In order to assess the hypothesis that fish respond better to the signals of their kin, Meuthen and his colleagues experimented on P. taeniatus, a cichlid known to respond to chemical alarm signals. Schreckstoff was generated by euthanizing cichlids and grinding them with a mortar and pestle, simulating a lethal predation event. Female cichlids were then exposed to normal water, water containing an alarm signal from a related fish, or water containing a signal from an unrelated fish. Their movement was monitored using a video camera, as the response by cichlids to a potential predator is to remain still. Although movement decreased in the presence of the schreckstoff, no significant difference was observed in the response to kin vs. non-kin signals (p = 0.63).  Fish were also measured for standard length and weighed for body mass, which did not differ between the three treatments. From these results the authors concluded that cichlids cannot distinguish kin from non-kin signals and that the kin selection hypothesis does not fully explain the evolution of schreckstoff.

The fact that cichlids cannot differentiate between alarm signals does not rule out the role of kin selection, but it does necessitate alternative hypotheses. One such idea was developed by Douglas P. Chivers et al., who found that schreckstoff production was not stimulated by increased predation but instead by skin parasites and UV radiation. The idea of evolutionary traits taking on a secondary function is known as exaptation and is well established. Feathers most likely evolved as an efficient form of heat regulation before their use in flight (Barve and Wagner, 2013). The function of schreckstoff as an alarm signal could have evolved later, with its fitness value coming from its immune function. Another idea is that because P. taeniatus have behaviors of kin-shoaling (Hesse and Thünken, 2014), kin selection could still be at work because the receivers that get the benefit from the alarm cue are kin of the sender. Since these fish live in kin groups, this means that most of the time the fish that sends an alarm cue will be sending the cue to kin, and therefore increases the inclusive fitness of the sender.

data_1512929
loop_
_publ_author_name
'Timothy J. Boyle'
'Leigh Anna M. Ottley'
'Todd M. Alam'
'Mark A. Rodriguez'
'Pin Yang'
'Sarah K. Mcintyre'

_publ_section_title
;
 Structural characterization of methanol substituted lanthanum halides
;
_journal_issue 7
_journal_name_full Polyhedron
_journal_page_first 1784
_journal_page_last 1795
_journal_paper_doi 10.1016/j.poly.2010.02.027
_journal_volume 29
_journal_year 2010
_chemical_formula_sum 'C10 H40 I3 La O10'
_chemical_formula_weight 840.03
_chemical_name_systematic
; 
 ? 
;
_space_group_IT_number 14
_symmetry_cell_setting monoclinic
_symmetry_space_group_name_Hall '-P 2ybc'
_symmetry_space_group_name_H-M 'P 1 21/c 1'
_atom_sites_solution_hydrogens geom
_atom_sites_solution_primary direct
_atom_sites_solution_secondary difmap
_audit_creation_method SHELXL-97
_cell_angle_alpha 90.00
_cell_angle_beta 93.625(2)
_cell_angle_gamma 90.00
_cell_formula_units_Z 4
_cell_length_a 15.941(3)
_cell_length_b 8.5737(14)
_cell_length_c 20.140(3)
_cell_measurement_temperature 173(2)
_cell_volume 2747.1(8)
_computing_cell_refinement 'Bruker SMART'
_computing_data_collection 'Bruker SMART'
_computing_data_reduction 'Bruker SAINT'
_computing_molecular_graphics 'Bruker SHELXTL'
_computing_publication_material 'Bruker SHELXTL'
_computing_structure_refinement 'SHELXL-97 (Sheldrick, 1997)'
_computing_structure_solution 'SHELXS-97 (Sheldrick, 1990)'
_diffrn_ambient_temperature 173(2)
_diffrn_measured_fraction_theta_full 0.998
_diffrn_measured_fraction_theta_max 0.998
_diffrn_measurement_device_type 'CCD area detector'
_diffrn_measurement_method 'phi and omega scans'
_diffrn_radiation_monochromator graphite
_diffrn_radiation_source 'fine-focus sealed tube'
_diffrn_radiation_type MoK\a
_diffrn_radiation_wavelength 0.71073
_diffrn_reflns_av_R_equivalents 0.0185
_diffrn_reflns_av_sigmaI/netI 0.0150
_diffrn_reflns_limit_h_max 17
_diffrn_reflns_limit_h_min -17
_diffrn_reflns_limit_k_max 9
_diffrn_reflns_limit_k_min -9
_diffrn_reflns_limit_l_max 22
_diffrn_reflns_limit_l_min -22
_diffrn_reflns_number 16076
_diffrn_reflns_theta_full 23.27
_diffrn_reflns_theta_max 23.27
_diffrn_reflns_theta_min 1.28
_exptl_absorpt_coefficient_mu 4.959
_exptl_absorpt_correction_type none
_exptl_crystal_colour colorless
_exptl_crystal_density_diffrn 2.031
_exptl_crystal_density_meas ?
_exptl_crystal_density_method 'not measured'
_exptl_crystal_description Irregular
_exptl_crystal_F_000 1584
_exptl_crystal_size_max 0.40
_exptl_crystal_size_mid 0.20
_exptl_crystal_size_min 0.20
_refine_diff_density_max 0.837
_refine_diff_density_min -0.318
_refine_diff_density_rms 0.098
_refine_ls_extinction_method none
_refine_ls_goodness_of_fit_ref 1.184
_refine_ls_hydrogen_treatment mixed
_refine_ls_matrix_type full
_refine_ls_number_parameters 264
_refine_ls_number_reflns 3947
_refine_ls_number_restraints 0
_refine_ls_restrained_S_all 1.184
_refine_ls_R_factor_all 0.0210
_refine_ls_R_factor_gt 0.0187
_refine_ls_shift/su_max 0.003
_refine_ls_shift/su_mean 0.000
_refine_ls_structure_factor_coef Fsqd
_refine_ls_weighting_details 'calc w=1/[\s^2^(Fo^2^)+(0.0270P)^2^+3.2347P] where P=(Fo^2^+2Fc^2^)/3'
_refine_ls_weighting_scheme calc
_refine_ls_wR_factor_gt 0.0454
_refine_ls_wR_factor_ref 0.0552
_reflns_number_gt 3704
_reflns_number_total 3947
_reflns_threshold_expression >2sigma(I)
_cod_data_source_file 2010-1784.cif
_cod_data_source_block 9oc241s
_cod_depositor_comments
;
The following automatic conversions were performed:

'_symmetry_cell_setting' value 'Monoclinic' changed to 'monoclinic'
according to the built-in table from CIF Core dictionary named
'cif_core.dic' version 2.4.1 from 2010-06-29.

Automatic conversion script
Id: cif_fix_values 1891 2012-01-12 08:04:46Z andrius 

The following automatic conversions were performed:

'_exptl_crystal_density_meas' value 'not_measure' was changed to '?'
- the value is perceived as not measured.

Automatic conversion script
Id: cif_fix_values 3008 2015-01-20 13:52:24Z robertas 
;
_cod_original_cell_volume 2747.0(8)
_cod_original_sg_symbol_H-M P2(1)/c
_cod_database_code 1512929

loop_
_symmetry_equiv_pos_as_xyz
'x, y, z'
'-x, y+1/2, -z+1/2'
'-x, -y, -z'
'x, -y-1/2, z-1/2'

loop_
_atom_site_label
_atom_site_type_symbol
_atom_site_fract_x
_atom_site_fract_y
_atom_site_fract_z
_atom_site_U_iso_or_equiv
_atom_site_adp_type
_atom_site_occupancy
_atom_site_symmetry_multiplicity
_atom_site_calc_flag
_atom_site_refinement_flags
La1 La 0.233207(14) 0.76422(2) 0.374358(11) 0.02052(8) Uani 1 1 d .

Kin selection theory has been upheld by several experiments across many different species. However, Meuthen and colleagues’ (2012) experiment contrasts these previous findings in that they found that P. taeniatus did not have different responses between kin and non-kin alarm cues. However, the alarm cues from kin and non-kin alike did decrease the activity of prey which would increase their survival in the presence of visual predators. The authors explained that their results show no direct or indirect link between alarm cues and kin cues, but this does not mean kin were not recognized in the fish since kin could have been recognized during trials. The authors argued that because of the behaviour of P. taeniatus such as kin-shoaling (Hesse and Thünken, 2014) and their ability to identify and live in kin-shaped groups (Ward and Hart, 2003), kin discrimination in alarm cues did not have to evolve in P. taeniatus . Since P. taeniatus already lives and mostly associates with kin it wasn’t needed for alarm cues to have a stronger response from kin because kin were already receiving benefit from alarm cues due to their close association with each other. So, as the author suggest kin selection theory may still be at work here but through more indirect means then other experiments have shown.

Future questions that should be considered for this topic would be if P. taeniatus schreckstoff is possibly an exaptation, what were the evolutionary mechanisms to drive schreckstoff as an alarm cue? Another question related to the previous one would be: what are the direct benefits of schreckstoff as an immune enhancing mechanism? Also, could the evolution of kin-shoaling and other behaviours of P. taeniatus be an indirect form of kin selection when alarm cues are dispersed? Further research should be concluded to answer these questions and to determine the direct costs and benefits to senders and receivers of alarm cues. However, Meuthen and colleagues (2012) presented a new way to look at the kin selection theory, which is that the direct mechanisms may not be present but indirect factors can play a role in ensuring kin survivability and thus indirectly increasing the sender’s fitness. Further, they demonstrated that evolution is complex and that all the mechanisms of it are still not completely known. The broader implications of these findings is that other species of vertebrates, plants, and invertebrates that use alarm signals and pheromones to communicate to other members of it’s species may be using these chemical signals for more than one purpose. It might be possible for species that form tight living groups with kin and regularly use pheromones and chemical signaling to communicate with each other, that they may as well be using their alarm signals when a predator is near as an indirect form of kin selection, similar to Meuthen and colleagues experiment (2012). This would mean that the research into chemical signaling between species and how these signals evolved needs to be further examined with the thought of indirect kin selection in mind. As Kocher and Grozinger (2011) described, “Elucidation of the factors that led to the evolution of complex chemical communication systems is challenging: it requires characterization of both proximate and ultimate factors underlying pheromone production and response” (p. 1271). Chemical signaling is highly complex and great care and consideration must be taken into researching how these mechanisms evolved not only in P. taeniatus but in the countless number of organisms that use pheromones and chemical signaling.